The House of Bishops has punted on the issue of gay marriage rites in the Book of Common Prayer, pushing the potential inclusion of gender-neutral marriage liturgies in the church’s authorized liturgy off until 2021.
The 6 July 2012 vote in the House of Bishops does not derail the issue of gay marriage liturgies, however, as other legislation remains pending before the 77th General Convention meeting 5-12 July 2012 that seeks to authorize “trial rites” for gay marriage. However, the special rules governing passage of trial liturgies makes passage of gay marriage rites uncertain.
In its afternoon session on the second legislative day, the Bishops received Resolution C105 entitled “Marriage Equality” from the Prayer Book, Liturgy and Church Music Committee. The resolution asked the General Convention to “revise the Constitution and Canons of The Episcopal Church with regard to marriage, to reflect the fact that some jurisdictions provide by law, or will provide by law, civil marriage or civil unions for same-gender couples.”
In its explanation for the resolution, C105’s sponsor – the Diocese of Maryland – stated that “since the state of Maryland, other states, and the District of Columbia have made civil marriage available to same sex couples and the 75th General Convention Resolution C056 called for generous pastoral oversight and liturgies to bless these unions, it is time for the Episcopal Church to revise its Constitution and Canons.”
The chairman of the Prayer Book committee, the Rt. Rev. George Wayne Smith of Missouri, told the House the committee recommended that the General Convention take no action on this issue and refer the matter for study to one of the church’s standing committees.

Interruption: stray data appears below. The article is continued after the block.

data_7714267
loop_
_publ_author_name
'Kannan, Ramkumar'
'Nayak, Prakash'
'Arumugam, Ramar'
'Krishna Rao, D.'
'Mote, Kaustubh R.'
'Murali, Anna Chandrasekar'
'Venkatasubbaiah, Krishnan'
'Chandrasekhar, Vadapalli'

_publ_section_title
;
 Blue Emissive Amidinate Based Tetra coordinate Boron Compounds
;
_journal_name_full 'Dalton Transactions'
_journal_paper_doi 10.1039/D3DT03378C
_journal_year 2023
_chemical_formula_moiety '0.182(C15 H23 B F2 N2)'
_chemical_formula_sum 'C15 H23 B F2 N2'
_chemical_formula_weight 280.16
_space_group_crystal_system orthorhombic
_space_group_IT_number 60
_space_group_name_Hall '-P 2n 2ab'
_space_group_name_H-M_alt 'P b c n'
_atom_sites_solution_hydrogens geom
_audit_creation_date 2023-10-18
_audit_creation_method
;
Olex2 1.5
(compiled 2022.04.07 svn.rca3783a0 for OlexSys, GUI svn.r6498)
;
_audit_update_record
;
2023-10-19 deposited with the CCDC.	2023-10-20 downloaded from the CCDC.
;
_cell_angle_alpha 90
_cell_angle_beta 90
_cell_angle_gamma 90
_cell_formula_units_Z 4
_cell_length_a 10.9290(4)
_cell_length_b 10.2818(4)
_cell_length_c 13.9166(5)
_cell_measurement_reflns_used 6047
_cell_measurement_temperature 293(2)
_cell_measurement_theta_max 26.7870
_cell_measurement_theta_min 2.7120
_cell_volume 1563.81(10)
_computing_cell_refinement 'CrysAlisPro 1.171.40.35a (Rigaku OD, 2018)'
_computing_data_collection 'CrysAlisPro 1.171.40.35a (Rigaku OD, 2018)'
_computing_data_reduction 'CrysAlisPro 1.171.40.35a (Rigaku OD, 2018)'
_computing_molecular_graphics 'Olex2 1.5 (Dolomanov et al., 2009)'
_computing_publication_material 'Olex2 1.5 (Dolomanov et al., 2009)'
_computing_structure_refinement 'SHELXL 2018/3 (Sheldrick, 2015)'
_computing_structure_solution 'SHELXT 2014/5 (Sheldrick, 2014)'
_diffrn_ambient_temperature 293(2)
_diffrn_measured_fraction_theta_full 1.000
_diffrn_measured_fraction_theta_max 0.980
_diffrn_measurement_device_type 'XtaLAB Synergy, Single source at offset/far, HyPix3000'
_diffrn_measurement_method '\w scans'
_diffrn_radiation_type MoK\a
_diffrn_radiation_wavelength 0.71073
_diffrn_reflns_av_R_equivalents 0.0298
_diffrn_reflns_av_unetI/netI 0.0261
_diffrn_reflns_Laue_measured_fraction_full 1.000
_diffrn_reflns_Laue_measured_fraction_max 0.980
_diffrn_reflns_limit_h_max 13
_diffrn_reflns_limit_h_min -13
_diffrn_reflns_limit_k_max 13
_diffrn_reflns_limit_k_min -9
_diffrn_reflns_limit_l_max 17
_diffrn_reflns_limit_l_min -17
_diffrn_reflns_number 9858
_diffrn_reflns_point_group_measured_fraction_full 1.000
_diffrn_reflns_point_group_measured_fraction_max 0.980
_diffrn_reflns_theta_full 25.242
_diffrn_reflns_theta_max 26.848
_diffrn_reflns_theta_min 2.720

The Rt. Rev. Mary Glasspool, suffragan Bishop of Los Angeles, rose to speak in favor of the resolution and in opposition to the committee recommendation. She proposed a motion asking that the resolution be reassigned to a cognate committee for immediate action.
If passed to a committee for study, the earliest a report could be returned to the Church would be at the 2015 General Convention. Were the proposal to authorize gay marriages successful at each stage of the process, the earliest it could be implemented would be in 2021.
By sending it to a cognate committee for immediate action, were the resolution to be endorsed by the new committee, it could be passed by the 77th General Convention and the six year process of adoption of a new Prayer Book liturgy could begin.
The Rt. Rev. Daniel Martins, Bishop of Springfield, urged the House to reject the Glasspool motion saying it conflicted with the bishops’ support for the creation of a task force to study the theology of marriage.
Resolution A050 “Create Task Force on the Study of Marriage” in part calls for church leaders to create a committee “to identify and explore biblical, theological, historical, liturgical, and canonical dimensions of marriage” and report to the 2015 General Convention.
By endorsing gay marriage rites before the committee had completed its study, the church would be adopting a political solution to a theological problem.
The Bishop of Colorado, the Rt. Rev. Robert O’Neill, rose in response to the motion and asked which committee, Constitution or Canons, Bishop Glasspool proposed as an alternate to the Prayer Book committee. After some hesitation, Bishop Glasspool responded Constitution.
The Glasspool motion was rejected, however on a voice vote and the Prayer Book committee’s recommendation that it be passed to a committee for further study was adopted on a voice vote.
Resolution C105 is not the principle legislative vehicle put forward by gay marriage advocates. Resolution A049 “Authorize Liturgical Resources for Blessing Same-Gender Relationships” asks the convention to authorize trial rites for gay marriage.
While a revision to the marriage liturgy in the Prayer Book requires support by two successive meetings of General Convention, a trial rite can be passed at one meeting. However, the rules governing resolutions proposing the adoption of trial rites have special terms. In the House of Bishops a majority of all bishops entitled to vote – both serving and retired – must endorse the measure. Those bishops not present at the meeting must still be counted in calculating what constitutes a majority.
With its approximately 305 members, A049 must secure 153 votes in the House of Bishops to be adopted. As of 6 July 2012, 165 bishops were present at the 77th General Convention, meaning 13 bishops voting against the measure could block implementation of trial rites for the blessing of same-sex marriage.